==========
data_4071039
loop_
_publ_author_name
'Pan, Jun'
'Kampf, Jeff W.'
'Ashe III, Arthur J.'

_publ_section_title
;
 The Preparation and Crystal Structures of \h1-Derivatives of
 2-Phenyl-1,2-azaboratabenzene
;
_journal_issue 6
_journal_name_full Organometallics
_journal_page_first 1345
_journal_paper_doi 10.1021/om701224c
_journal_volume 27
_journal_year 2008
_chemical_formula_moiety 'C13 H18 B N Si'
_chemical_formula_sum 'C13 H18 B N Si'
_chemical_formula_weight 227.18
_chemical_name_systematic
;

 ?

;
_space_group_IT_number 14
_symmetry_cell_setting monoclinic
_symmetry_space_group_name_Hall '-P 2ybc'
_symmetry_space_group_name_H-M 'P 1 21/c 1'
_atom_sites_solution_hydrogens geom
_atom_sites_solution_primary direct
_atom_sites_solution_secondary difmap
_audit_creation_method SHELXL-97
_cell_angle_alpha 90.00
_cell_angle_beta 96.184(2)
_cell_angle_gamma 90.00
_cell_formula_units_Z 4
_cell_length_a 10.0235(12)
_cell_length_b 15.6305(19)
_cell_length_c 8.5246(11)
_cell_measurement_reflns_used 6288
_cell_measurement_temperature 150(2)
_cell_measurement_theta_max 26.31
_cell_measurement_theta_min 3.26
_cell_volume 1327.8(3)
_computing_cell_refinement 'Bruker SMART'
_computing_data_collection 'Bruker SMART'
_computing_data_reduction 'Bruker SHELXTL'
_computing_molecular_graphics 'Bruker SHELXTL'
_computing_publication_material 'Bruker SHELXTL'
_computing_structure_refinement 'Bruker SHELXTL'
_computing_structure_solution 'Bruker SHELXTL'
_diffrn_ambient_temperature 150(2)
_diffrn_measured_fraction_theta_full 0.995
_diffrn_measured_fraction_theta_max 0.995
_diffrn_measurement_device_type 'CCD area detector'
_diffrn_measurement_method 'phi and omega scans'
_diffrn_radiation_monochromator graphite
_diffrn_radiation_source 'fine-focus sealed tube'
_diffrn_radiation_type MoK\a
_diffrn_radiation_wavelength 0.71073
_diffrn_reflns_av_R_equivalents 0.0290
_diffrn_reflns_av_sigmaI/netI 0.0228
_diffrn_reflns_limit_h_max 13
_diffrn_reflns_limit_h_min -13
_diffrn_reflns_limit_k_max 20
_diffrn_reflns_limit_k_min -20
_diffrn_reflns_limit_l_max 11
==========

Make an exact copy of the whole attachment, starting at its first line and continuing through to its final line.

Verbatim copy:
data_4071039
loop_
_publ_author_name
'Pan, Jun'
'Kampf, Jeff W.'
'Ashe III, Arthur J.'

_publ_section_title
;
 The Preparation and Crystal Structures of \h1-Derivatives of
 2-Phenyl-1,2-azaboratabenzene
;
_journal_issue 6
_journal_name_full Organometallics
_journal_page_first 1345
_journal_paper_doi 10.1021/om701224c
_journal_volume 27
_journal_year 2008
_chemical_formula_moiety 'C13 H18 B N Si'
_chemical_formula_sum 'C13 H18 B N Si'
_chemical_formula_weight 227.18
_chemical_name_systematic
;

 ?

;
_space_group_IT_number 14
_symmetry_cell_setting monoclinic
_symmetry_space_group_name_Hall '-P 2ybc'
_symmetry_space_group_name_H-M 'P 1 21/c 1'
_atom_sites_solution_hydrogens geom
_atom_sites_solution_primary direct
_atom_sites_solution_secondary difmap
_audit_creation_method SHELXL-97
_cell_angle_alpha 90.00
_cell_angle_beta 96.184(2)
_cell_angle_gamma 90.00
_cell_formula_units_Z 4
_cell_length_a 10.0235(12)
_cell_length_b 15.6305(19)
_cell_length_c 8.5246(11)
_cell_measurement_reflns_used 6288
_cell_measurement_temperature 150(2)
_cell_measurement_theta_max 26.31
_cell_measurement_theta_min 3.26
_cell_volume 1327.8(3)
_computing_cell_refinement 'Bruker SMART'
_computing_data_collection 'Bruker SMART'
_computing_data_reduction 'Bruker SHELXTL'
_computing_molecular_graphics 'Bruker SHELXTL'
_computing_publication_material 'Bruker SHELXTL'
_computing_structure_refinement 'Bruker SHELXTL'
_computing_structure_solution 'Bruker SHELXTL'
_diffrn_ambient_temperature 150(2)
_diffrn_measured_fraction_theta_full 0.995
_diffrn_measured_fraction_theta_max 0.995
_diffrn_measurement_device_type 'CCD area detector'
_diffrn_measurement_method 'phi and omega scans'
_diffrn_radiation_monochromator graphite
_diffrn_radiation_source 'fine-focus sealed tube'
_diffrn_radiation_type MoK\a
_diffrn_radiation_wavelength 0.71073
_diffrn_reflns_av_R_equivalents 0.0290
_diffrn_reflns_av_sigmaI/netI 0.0228
_diffrn_reflns_limit_h_max 13
_diffrn_reflns_limit_h_min -13
_diffrn_reflns_limit_k_max 20
_diffrn_reflns_limit_k_min -20
_diffrn_reflns_limit_l_max 11